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Do U.S. Fair Housing Policies Require Renting to Criminals?

May 05, 2016

By Joseph Ransom

BOSTON— If a landlord who has a policy against renting to tenants with criminal backgrounds rejects an African-American or Hispanic applicant based on his or her criminal history but accepts a White applicant with the same or similar criminal history, has the landlord violated the Fair Housing Act(FHA)? Provided that there was no other legitimate justification for denying the non-White applicant, it is clear that the landlord discriminated on the basis of race or national origin. However, what if the landlord uniformly enforces its policy of denying housing to tenants with criminal backgrounds? Is the landlord still violating the FHA? According to a guidance issued earlier this month by the U.S. Department of Housing and Urban Development (HUD), the answer is . . . maybe.

Joseph RansomHUD guidance states that landlords who use criminal history as a basis for denying housing opportunities to tenants may be in violation of the FHA, even though individuals with a criminal record are not a protected class under the FHA. HUD has taken the position that policies or practices which deny housing to tenants with criminal backgrounds violate the FHA because minorities, especially African Americans and Hispanics, are arrested, convicted and incarcerated at disproportionately higher rates than their share of the general population, and, therefore, such policies or practices have a disparate impact on individuals of one race or national origin over another.

A landlord using criminal history as a basis for denying housing opportunities, even if the policy or practice appears to be facially-neutral, is in violation of the FHA if the policy or practice has a discriminatory effect unless the landlord has a legally sufficient justification for the policy or practice. The HUD guidance provides direction for landlords to use in determining whether their criminal history policies or practices are discriminatory. HUD guidance provides direction for landlords to use in determining whether their criminal history policies or practices are discriminatory.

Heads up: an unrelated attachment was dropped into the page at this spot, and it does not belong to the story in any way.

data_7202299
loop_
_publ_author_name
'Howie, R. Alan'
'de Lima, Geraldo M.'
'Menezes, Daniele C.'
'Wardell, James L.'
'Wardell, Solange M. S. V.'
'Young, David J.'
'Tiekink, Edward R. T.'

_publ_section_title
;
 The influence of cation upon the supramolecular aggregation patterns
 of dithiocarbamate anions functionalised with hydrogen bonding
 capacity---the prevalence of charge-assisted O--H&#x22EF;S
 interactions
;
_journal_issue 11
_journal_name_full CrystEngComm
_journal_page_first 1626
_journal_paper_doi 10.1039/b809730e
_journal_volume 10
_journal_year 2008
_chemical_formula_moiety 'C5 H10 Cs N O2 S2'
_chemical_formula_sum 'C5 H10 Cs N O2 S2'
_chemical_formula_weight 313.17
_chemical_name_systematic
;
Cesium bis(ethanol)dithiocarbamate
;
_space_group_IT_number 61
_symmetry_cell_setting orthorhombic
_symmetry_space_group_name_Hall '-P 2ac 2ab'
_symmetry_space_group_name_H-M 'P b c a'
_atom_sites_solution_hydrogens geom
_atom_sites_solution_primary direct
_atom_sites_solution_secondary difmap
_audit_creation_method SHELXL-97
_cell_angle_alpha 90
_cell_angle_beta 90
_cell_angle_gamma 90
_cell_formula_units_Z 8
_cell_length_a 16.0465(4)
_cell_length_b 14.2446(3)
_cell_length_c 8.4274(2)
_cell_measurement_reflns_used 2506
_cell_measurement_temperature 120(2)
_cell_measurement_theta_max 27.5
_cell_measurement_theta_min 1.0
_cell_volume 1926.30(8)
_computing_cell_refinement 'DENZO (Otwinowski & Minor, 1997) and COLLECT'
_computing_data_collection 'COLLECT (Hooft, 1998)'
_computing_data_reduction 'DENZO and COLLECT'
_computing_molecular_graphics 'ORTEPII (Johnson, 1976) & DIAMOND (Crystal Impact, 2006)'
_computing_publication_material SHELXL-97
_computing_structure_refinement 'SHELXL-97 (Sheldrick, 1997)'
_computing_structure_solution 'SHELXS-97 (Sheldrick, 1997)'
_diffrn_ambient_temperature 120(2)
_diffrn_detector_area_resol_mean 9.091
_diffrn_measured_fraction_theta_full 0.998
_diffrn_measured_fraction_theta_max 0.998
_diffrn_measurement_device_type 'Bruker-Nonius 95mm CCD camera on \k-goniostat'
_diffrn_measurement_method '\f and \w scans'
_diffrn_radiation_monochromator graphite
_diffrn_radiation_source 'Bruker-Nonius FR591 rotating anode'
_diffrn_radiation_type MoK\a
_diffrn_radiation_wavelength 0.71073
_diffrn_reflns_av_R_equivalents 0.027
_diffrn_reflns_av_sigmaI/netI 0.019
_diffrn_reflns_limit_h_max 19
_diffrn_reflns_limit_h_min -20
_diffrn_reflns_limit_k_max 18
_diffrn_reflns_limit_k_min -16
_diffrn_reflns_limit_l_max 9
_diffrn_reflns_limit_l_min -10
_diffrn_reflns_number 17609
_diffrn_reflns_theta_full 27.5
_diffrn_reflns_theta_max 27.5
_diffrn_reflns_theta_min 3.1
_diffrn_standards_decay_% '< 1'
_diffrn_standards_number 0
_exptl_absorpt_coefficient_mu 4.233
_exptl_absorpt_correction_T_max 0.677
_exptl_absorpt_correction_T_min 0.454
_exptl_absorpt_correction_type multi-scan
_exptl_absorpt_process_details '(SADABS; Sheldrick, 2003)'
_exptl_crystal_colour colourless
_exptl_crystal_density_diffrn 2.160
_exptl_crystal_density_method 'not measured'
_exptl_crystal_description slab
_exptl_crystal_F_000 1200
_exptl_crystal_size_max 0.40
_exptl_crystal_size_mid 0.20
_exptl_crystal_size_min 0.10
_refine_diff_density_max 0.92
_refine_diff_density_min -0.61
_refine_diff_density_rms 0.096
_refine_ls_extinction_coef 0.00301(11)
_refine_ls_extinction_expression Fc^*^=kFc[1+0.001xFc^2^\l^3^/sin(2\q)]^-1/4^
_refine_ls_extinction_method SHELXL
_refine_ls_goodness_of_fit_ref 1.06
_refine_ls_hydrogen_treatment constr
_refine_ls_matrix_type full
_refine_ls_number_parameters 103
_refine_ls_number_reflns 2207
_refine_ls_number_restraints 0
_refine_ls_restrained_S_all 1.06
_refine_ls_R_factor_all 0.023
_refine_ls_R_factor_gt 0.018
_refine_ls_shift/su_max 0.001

Does a Criminal History Policy have a Discriminatory Effect?

At the outset, HUD has the burden of proving that the criminal history policy“results in a disparate impact on a group of persons because of their race or national origin” which is satisfied by proving that the policy actually or predictably has a disparate impact. Depending on the facts of the case, national or local statistics will be used to evaluate the discriminatory effects of the policy. Other more fact-specific evidence such as applicant data, tenant files, and localized criminal data will likely play a role in the evaluation.

Is the Criminal History Policy or Practice Necessary to Achieve a Substantial, Legitimate, on discriminatory Interest?

If the criminal history policy has a discriminatory effect, the burden shifts to the landlord who must prove that its policy is “necessary to achieve a substantial, legitimate, nondiscriminatory interest”and that the policy helps in achieving that interest. A common justification provided by landlords is ensuring the safety